Why should I care what my code looks like?
Someone said to me recently “I don’t care what the code looks like, as long as it works.” This offended me because I take pride in making my code look nice and easy to read. Plus it makes me happy to develop clean code. But why should you care?
I was on a project that has been around for over ten years. We had a joke on the team when someone new to the team asked “Where are the requirements?”, I would reply, “The code is the requirements.”
However, I was not really joking. It is our job as programmers to express the intent of the code so the next person who looks at it knows exactly what the code is supposed to do.
Not only should we write simple-easy-to-understand-code. We should also pay attention to the design of our code. Bad designs are hard to work with.
Before the mass production of the automobile, a buyer would go into a shop and talk to a couple of mechanics that would craft a car from the ground up.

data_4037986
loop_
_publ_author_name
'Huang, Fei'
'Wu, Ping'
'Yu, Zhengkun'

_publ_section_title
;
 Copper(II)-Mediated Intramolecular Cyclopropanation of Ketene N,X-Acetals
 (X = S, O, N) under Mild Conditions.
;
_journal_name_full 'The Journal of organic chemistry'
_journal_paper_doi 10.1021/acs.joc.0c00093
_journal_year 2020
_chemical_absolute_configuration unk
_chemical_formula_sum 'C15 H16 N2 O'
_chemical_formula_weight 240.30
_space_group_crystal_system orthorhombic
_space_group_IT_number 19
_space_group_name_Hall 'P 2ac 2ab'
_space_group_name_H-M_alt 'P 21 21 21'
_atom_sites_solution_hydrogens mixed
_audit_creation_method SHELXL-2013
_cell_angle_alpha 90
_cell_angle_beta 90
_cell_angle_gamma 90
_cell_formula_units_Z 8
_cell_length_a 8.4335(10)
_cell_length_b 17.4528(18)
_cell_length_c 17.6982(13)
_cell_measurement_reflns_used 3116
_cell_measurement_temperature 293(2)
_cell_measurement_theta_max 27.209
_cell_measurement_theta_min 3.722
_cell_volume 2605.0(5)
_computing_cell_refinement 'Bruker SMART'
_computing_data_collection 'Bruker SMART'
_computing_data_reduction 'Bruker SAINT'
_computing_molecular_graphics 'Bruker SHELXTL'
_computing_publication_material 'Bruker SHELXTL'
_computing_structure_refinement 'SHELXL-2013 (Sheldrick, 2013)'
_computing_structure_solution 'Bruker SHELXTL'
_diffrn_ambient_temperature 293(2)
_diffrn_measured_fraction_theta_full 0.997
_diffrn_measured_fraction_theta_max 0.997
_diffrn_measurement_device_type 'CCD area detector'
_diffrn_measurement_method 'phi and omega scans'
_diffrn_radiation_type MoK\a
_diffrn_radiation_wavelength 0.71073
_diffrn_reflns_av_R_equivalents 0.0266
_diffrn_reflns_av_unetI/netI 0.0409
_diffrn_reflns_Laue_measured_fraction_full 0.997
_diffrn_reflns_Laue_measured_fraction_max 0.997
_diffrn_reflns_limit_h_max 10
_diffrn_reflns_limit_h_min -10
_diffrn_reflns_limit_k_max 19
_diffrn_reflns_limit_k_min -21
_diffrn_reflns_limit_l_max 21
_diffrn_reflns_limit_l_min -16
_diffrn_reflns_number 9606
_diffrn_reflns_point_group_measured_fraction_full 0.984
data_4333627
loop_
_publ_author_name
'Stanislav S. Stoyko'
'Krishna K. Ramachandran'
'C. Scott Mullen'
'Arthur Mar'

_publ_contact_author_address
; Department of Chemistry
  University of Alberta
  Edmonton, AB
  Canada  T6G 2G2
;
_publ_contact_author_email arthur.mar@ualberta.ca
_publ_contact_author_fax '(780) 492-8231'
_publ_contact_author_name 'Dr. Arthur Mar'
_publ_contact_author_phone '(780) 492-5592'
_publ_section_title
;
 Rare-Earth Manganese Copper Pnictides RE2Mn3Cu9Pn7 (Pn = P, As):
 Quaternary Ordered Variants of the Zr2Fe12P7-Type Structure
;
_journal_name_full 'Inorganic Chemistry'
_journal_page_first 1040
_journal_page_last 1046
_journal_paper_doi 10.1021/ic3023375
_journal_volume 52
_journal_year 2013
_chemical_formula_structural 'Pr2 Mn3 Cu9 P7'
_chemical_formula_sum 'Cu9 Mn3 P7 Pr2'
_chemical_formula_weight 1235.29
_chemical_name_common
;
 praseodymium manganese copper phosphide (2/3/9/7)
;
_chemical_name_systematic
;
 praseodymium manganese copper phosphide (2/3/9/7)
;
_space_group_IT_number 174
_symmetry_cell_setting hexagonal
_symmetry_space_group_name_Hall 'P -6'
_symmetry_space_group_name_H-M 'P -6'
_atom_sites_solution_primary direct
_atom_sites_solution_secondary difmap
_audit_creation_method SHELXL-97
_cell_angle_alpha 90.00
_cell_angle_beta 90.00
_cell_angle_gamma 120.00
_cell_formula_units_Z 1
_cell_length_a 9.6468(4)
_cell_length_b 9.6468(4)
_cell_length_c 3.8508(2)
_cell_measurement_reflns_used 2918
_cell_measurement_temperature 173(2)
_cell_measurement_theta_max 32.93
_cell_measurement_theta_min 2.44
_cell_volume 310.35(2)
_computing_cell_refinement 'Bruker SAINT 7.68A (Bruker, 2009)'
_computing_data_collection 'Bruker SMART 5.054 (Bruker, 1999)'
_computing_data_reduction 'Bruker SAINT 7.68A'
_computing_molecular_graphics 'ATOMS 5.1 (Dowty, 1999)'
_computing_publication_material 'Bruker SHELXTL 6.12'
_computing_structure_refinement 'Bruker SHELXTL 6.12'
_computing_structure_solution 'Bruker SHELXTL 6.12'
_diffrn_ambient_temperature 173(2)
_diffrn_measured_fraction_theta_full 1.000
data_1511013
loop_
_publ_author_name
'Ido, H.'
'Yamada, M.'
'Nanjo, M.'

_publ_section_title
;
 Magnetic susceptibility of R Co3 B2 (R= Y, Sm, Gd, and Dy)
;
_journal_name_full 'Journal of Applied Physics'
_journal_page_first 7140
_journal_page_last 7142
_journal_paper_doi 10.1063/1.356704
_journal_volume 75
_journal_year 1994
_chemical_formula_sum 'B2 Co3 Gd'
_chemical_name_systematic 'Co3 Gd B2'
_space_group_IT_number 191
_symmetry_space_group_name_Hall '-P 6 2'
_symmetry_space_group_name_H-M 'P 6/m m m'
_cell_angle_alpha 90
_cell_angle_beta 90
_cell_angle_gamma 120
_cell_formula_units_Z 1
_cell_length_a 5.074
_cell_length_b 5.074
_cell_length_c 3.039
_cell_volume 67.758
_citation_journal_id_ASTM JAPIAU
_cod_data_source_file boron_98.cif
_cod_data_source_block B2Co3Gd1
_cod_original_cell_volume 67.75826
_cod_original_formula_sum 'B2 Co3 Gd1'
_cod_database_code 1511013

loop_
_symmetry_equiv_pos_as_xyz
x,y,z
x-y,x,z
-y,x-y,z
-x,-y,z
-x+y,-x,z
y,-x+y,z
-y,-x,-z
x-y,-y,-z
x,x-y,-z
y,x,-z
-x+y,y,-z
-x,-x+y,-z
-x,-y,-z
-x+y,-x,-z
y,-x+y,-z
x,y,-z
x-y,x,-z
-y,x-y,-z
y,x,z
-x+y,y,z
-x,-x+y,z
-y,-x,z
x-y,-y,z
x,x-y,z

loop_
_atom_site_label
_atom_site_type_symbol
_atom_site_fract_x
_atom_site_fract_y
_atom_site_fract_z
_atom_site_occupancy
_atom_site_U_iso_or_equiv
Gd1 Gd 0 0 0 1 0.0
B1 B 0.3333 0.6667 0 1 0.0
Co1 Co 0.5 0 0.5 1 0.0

Some car companies still make cars like this today. Say a shop built me this beautiful feature rich car. But when I take it in to replace the air filter the mechanic tells me. “Well we finally found the air filter, it is hard to get to so we will have to break down the engine to change it”. My $50 fix quickly turns into hundreds of dollars in labor. All because the designers of my car didn’t pay enough attention to where they were putting the air filter.
This happens in software all the time. If we don’t pay enough attention to the design of our classes ( “air filters” ), when we want to make a small change it requires a large refactor (breakdown of the engine) which drives up the cost to change.
Programming languages like C# make it real easy to write code that is almost like reading plain English. By coming up with good metaphors for your class and method names you can tell the stories of your system through code. This will make it easier for other developers (or yourself) to pick up where you left off.